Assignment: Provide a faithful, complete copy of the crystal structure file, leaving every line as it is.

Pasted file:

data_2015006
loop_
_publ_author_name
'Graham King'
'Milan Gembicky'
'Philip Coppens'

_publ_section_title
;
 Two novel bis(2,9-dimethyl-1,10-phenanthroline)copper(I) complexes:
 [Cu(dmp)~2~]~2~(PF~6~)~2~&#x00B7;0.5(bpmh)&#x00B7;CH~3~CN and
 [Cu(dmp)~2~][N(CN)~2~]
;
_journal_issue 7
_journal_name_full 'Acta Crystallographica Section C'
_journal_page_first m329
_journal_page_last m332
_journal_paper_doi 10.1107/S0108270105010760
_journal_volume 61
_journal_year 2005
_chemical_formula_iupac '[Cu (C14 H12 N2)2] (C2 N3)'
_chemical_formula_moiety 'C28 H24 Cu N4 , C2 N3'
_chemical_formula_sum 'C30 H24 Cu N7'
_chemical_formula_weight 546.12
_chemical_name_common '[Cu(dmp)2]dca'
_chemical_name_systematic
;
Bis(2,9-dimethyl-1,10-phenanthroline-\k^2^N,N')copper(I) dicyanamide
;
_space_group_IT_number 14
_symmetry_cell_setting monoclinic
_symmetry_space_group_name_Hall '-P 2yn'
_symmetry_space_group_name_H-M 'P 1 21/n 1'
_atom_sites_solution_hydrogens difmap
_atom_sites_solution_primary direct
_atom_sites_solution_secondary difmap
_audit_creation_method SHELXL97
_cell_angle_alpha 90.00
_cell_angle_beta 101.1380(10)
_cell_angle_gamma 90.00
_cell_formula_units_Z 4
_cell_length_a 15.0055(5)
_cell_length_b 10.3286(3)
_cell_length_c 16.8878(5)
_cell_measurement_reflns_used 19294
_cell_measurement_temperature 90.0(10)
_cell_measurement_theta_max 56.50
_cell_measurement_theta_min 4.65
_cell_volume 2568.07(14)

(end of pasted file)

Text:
data_2015006
loop_
_publ_author_name
'Graham King'
'Milan Gembicky'
'Philip Coppens'

_publ_section_title
;
 Two novel bis(2,9-dimethyl-1,10-phenanthroline)copper(I) complexes:
 [Cu(dmp)~2~]~2~(PF~6~)~2~&#x00B7;0.5(bpmh)&#x00B7;CH~3~CN and
 [Cu(dmp)~2~][N(CN)~2~]
;
_journal_issue 7
_journal_name_full 'Acta Crystallographica Section C'
_journal_page_first m329
_journal_page_last m332
_journal_paper_doi 10.1107/S0108270105010760
_journal_volume 61
_journal_year 2005
_chemical_formula_iupac '[Cu (C14 H12 N2)2] (C2 N3)'
_chemical_formula_moiety 'C28 H24 Cu N4 , C2 N3'
_chemical_formula_sum 'C30 H24 Cu N7'
_chemical_formula_weight 546.12
_chemical_name_common '[Cu(dmp)2]dca'
_chemical_name_systematic
;
Bis(2,9-dimethyl-1,10-phenanthroline-\k^2^N,N')copper(I) dicyanamide
;
_space_group_IT_number 14
_symmetry_cell_setting monoclinic
_symmetry_space_group_name_Hall '-P 2yn'
_symmetry_space_group_name_H-M 'P 1 21/n 1'
_atom_sites_solution_hydrogens difmap
_atom_sites_solution_primary direct
_atom_sites_solution_secondary difmap
_audit_creation_method SHELXL97
_cell_angle_alpha 90.00
_cell_angle_beta 101.1380(10)
_cell_angle_gamma 90.00
_cell_formula_units_Z 4
_cell_length_a 15.0055(5)
_cell_length_b 10.3286(3)
_cell_length_c 16.8878(5)
_cell_measurement_reflns_used 19294
_cell_measurement_temperature 90.0(10)
_cell_measurement_theta_max 56.50
_cell_measurement_theta_min 4.65
_cell_volume 2568.07(14)